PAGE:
After months of speculation a new British Steel brand has been unveiled, featuring an icon that combines a B and an S, which has been designed by Ruddocks.
The unveiling of the new design at British Steel’s steelworks in Scunthorpe has put paid to the suggestion that the iconic David Gentleman-designed logo – used from 1969 to 1999 – would be brought back.
The British Steel brand stopped being used in 1999 when the company became part of the Corus Group. Corus was subsequently bought by Tata in 2007.
In April Greybull Capital acquired the British Steel name rights from Tata Steel, which also agreed to sell its Long Products Europe business to Greybull Capital. The idea to resurrect the British Steel name was soon confirmed.
Ruddocks has worked on the identity, guidelines and brand application, with Doncaster-based Moirae working on British Steel’s digital presence. Both consultancies came through a tender process to win the contract.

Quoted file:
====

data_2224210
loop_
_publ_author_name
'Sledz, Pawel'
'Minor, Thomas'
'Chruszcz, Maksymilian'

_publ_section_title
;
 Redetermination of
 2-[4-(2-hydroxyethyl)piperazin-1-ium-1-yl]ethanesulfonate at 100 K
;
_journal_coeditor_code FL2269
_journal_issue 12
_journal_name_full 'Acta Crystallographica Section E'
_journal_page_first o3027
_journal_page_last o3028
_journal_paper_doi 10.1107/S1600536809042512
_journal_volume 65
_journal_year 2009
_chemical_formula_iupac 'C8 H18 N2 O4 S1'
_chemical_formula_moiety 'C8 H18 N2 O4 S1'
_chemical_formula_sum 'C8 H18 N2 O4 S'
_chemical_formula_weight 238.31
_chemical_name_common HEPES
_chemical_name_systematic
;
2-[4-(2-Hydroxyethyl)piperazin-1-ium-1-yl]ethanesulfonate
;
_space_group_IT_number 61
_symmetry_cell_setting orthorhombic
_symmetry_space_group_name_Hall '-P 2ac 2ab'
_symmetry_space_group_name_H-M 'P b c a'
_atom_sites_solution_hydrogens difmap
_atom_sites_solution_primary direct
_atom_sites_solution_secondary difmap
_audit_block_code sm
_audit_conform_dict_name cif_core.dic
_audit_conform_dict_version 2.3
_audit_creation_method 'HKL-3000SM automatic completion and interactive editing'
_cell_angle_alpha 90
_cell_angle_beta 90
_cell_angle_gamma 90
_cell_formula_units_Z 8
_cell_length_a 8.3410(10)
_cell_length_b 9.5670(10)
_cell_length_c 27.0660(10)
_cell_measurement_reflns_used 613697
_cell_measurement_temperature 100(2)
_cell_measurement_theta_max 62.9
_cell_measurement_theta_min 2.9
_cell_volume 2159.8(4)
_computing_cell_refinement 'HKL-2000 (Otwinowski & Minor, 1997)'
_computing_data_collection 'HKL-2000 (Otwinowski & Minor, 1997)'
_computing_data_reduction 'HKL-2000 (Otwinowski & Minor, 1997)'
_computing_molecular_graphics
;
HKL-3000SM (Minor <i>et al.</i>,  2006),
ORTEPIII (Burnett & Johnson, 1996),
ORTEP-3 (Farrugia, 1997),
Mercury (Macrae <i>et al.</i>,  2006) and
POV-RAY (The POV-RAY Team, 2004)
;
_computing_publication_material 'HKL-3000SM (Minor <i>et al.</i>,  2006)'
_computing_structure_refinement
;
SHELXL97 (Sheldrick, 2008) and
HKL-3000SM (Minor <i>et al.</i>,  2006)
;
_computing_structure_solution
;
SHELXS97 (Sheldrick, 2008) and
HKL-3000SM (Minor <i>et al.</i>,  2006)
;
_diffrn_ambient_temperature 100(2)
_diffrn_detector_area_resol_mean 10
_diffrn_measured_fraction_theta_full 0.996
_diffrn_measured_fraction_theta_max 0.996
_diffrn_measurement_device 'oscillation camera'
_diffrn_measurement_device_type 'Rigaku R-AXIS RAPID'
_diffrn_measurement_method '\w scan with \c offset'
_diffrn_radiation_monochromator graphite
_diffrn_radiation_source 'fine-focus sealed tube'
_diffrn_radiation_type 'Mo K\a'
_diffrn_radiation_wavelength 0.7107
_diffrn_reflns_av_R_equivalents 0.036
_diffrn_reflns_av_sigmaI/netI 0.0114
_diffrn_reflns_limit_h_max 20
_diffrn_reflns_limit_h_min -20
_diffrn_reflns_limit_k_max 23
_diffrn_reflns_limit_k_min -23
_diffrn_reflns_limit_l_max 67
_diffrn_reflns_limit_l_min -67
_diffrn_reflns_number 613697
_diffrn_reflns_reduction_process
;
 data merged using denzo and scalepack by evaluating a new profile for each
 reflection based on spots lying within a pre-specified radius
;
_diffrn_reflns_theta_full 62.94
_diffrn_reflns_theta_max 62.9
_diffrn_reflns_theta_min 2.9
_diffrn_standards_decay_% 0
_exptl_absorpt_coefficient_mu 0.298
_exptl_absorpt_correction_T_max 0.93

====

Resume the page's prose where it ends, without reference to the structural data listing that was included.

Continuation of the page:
The main icon which is set in “molten orange” and combines the B and S letterforms also appears to look like three strips of steel.
Core values of “pride, passion and performance” have been imbued into the icon, according to Ruddocks, which has offset the orange against a cooler navy colour to show steel in its molten and hardened states but also to show how the company is vibrant and exciting (orange), and “cool, professional and committed” (blue/grey).
“We’re looking forward to hearing what the world thinks”
Ruddocks managing director Paul Banton recognises that “The old British Steel logo was iconic” and says “it’s been an exciting challenge to come up with a new brand that we hope will be just as successful.”
Focus groups have been helped with the employees at the Scunthorpe site “and so far the feedback has all been positive”, says Banton, who adds: “We’re now looking forward to hearing what the rest of the world thinks.
“This is a momentous occasion in the country’s steel industry and we are delighted to be part of it. British Steel is strong, both as a product and as an organisation and the new brand has been designed to reflect this.”
19 locations across Europe
British Steel’s new branding will roll out across various communications and touchpoints as well as on site at 17 locations in the UK and Ireland and two in France.
The new site uses the 45 degree angle of the logo as a visual cue. As it is very “information heavy”, British Steel says white space and large images have been used as much as possible.